A HIMSS Event | SANTA CLARA, CA | SEPT. 16-18, 2019

September 16-18, 2019 | Santa Clara, CA

Women Executives Lead Companies To Greater Financial Success, But Disparity Remains

(Lisa Suennen, investor and Venture Valkyrie, on stage at Health 2.0 VentureConnect 2018)


by GRACE MOEN - writer for Health 2.0


Women make up 50.8% of the United States population, but only 10.2% of digital health startup leadership. The ramifications of this grossly disproportionate stat have rippling consequences across industry, humanity, and bottom lines. Brent Stackhouse of Mount Sinai Ventures expressed his concern during our Investor Soundoff interview last year: “I worry what the impact is when communities are underrepresented inside companies that are trying to solve problems addressing the health and wellness of those same communities” he said. To illustrate the real gender imbalance even further, a recent study found that very few American consumers could name a famous female tech leader, but of those who could, roughly half named Alexa and Siri. This is a facepalm moment if there ever was one.

Hope does exist, but with a (giant) grain of salt. Rock Health’s quarterly and annual reports are the crowning jewels of industry data and from the latest batch of research we learn that women are taking on leadership roles in larger numbers, albeit at a snail's pace. The number of female digital health VC partners rose from 11.4% in 2015 to 12.2% in 2018. And women in CEO positions for digital health startups rose from 8.8% in 2015 to 10.2% in 2018.

Despite these embarrassingly low rates of women in leadership roles, there is a mountain of data that suggests female leadership actually increases ROI and the bottom line within organizations. McKinsey & Co reports that companies with female leadership are 21% more profitable than those who are male-dominated. Back in Q3 of 2017, Health IT News reported that “the average deal size for companies led by women CEOs was $31.4 million compared to $11.3 million for those with men CEOs.” While only 17% of funded startups have women on their executive teams, those who do are poised to do very well. Research by Rock Health has seen women raise 64% more on their first round of funding relative to their male-led counterparts. And if optics and consumer trust are important to these organizations, they should also note that a majority of Americans say they would trust “big tech” more if more women were at the helm. There’s a glimmer of pride here knowing that our digital health sector includes more female investors than traditional capital raising groups at 11% vs. 7% respectively.

These investment stats are exciting, but aren’t yet translating into greater numbers of women in those leadership roles. For women who get to the top though, they appear to do quite well. So what will it take to move the needle? Sheryl says lean in. Michelle says that’s not the full story. Others tout girls education as the pivotal investment required. We spoke with Indu Subaiya, co-founder of Health 2.0 and EVP at HIMSS, to get her take on it. “Often it comes down to who you know and I think there's a dynamic that can set in if you're not vigilant. If you're a man making a decision based on who you know, you end up hiring other men you know. It’s convenient. Therefore it’s important to expand your realm. Diverse voices exist” she says, “try harder.” One way to do so is to go outside your own industry, think cross-sector, and for women to recommend other women.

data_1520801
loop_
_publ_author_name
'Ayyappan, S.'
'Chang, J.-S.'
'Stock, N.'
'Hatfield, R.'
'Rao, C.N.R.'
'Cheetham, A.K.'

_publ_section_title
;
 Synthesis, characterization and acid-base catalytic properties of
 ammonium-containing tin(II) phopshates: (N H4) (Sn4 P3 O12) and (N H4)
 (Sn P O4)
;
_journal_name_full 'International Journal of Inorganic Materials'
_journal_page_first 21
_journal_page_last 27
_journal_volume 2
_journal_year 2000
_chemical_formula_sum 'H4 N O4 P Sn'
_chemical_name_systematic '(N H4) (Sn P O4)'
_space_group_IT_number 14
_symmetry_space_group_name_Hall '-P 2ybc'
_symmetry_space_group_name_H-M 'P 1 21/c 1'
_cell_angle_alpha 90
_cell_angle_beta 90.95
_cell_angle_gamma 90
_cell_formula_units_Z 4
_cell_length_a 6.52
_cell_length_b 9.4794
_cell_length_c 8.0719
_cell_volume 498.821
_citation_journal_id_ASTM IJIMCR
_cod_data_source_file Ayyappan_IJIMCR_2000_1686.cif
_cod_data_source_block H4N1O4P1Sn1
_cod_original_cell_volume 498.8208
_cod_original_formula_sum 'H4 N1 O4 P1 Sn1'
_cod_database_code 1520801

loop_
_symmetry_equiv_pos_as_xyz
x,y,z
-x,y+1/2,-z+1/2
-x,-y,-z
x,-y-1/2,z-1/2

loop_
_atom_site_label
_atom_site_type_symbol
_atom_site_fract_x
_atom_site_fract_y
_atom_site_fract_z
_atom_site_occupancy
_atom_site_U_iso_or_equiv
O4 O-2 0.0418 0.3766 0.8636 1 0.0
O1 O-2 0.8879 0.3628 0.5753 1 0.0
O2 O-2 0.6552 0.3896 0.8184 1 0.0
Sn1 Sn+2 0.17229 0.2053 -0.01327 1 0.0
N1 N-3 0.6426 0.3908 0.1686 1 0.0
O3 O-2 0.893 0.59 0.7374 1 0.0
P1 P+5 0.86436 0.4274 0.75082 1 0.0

Dawn Owens, former CEO of Optum Health and president of TripleTree, a group that invests in growth-stage health care technologies, has similar ideas on how to lift women into positions of leadership. In a recent interview she said, "pick your head up – don't just be great at what you do …  Build relationships, invest in people, and the 'soft stuff,' and don't hesitate to leverage who and what you know. Understand the broader context. It's OK to advocate for yourself; in fact, you have to. Know yourself."

The walls of the exclusionary boys club of venture capital are slowly crumbling. We know this because there are some shining examples of for-women-by-women investment groups that exist today, including but not limited to Female Founders Fund, Aligned Partners, Halogen Ventures, Urban Innovation Fund, Glasswing Ventures, Fika Ventures, SoGal Ventures, 1843 Capital, Illuminate Ventures, Brilliant Ventures, Relentless Venture Fund, and Springboard Growth Capital, an investment firm that focuses on women-led startups such as ClassPass and Health 2.0 alum including Medable and b.well. And, of course, there is C-Sweetener, Lisa Suennen’s mentorship initiative. Get to know these groups, your career will thank you.

If we know that female leadership is good for the bottom line and good for public image, and you also spend time on the conference circuit, you may be equally irritated that “manels” -- or male-dominated panels -- are still a thing. Gender disparity played out on stage is as antiquated as it is lazy. Halle Tecco, investor and outspoken advocate for the death of manels will hold conference organizer’s feet to the fire if she sees this discrimination in action. Exhibit A and Exhibit B:


(Courtesy of Halle Tecco's Twitter account)


Health 2.0 isn’t perfect, but we are proud of a conference legacy that includes some of the highest industry rates for narrowing the gap between male and female representation on stage. At our upcoming Health 2.0 VentureConnect event, Feb 13, at HIMSS Global, come meet Megan Zweig (Rock Health), Emma Cartmel (Cartmell Ventures), Rebecca MacKinnon (Springboard), Liz Rockett (KP Ventures), Rebecca Kaul (MD Anderson), Michelle Longmire (Medable), Kristen Valdes (b.well), Julia Cheek (Everly Well), and Lisa Bair (Quantuvis), bringing our onstage gender ratio to an even 50:50 split. Register today.



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